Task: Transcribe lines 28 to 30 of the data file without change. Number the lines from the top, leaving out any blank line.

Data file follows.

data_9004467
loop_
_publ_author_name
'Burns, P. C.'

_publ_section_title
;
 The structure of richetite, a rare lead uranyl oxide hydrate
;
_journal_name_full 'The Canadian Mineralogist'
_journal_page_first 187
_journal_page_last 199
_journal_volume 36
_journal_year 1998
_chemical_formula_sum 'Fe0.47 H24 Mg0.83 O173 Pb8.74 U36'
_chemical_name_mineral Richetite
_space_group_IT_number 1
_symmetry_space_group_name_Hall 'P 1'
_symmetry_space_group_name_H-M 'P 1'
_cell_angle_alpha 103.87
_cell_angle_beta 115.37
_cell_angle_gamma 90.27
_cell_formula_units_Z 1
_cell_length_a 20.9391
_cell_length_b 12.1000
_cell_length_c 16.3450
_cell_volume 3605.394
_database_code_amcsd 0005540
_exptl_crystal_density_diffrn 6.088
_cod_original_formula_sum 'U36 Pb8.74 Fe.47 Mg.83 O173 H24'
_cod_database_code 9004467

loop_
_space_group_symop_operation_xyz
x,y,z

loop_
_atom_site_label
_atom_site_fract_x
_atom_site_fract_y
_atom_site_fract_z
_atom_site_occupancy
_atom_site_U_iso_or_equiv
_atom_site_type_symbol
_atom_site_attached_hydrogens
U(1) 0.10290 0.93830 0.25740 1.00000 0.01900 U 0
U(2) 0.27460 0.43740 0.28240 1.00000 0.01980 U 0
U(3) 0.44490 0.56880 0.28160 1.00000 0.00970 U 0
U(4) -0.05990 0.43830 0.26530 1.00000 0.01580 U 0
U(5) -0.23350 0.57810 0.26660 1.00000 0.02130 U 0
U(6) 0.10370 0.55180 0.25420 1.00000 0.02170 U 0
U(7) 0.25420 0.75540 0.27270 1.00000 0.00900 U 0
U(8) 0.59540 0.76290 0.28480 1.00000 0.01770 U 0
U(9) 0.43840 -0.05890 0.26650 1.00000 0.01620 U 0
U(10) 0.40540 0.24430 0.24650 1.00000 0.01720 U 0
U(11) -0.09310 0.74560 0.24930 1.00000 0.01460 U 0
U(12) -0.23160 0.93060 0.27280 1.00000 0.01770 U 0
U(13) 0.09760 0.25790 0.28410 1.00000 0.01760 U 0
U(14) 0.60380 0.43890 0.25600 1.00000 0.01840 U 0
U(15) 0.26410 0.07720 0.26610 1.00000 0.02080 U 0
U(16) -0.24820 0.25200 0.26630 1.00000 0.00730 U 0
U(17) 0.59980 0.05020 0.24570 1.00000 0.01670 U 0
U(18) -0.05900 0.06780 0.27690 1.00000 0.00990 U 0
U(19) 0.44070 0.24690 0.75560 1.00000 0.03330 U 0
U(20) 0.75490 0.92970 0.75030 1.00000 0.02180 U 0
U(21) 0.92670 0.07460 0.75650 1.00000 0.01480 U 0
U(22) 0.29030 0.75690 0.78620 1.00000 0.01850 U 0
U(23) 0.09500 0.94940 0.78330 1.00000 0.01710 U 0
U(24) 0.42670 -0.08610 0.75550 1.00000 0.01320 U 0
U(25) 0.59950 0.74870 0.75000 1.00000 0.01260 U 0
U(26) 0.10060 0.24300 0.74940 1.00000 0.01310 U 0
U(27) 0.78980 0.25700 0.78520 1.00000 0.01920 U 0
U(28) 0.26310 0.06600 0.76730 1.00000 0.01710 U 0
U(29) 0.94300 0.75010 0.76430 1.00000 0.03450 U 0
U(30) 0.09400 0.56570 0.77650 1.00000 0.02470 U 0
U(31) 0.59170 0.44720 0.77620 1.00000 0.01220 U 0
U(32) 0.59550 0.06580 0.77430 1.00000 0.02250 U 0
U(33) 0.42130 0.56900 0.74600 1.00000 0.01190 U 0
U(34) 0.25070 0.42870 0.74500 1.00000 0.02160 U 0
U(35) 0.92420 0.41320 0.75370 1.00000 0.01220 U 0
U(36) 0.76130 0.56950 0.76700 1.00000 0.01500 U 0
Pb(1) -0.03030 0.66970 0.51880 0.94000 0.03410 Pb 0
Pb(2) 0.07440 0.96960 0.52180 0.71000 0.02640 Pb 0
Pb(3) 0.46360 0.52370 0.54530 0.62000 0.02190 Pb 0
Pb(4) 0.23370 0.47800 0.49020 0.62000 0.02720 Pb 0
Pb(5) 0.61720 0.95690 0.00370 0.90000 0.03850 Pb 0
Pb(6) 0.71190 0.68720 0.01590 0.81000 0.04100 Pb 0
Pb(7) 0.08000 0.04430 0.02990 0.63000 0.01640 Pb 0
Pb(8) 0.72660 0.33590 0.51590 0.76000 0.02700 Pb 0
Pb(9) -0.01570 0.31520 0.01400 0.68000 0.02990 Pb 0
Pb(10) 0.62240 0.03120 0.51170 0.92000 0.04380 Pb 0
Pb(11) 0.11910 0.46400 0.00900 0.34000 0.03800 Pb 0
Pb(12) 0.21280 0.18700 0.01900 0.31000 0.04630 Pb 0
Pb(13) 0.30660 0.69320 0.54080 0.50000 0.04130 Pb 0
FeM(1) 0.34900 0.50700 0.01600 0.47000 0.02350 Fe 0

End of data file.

_exptl_crystal_density_diffrn 6.088
_cod_original_formula_sum 'U36 Pb8.74 Fe.47 Mg.83 O173 H24'
_cod_database_code 9004467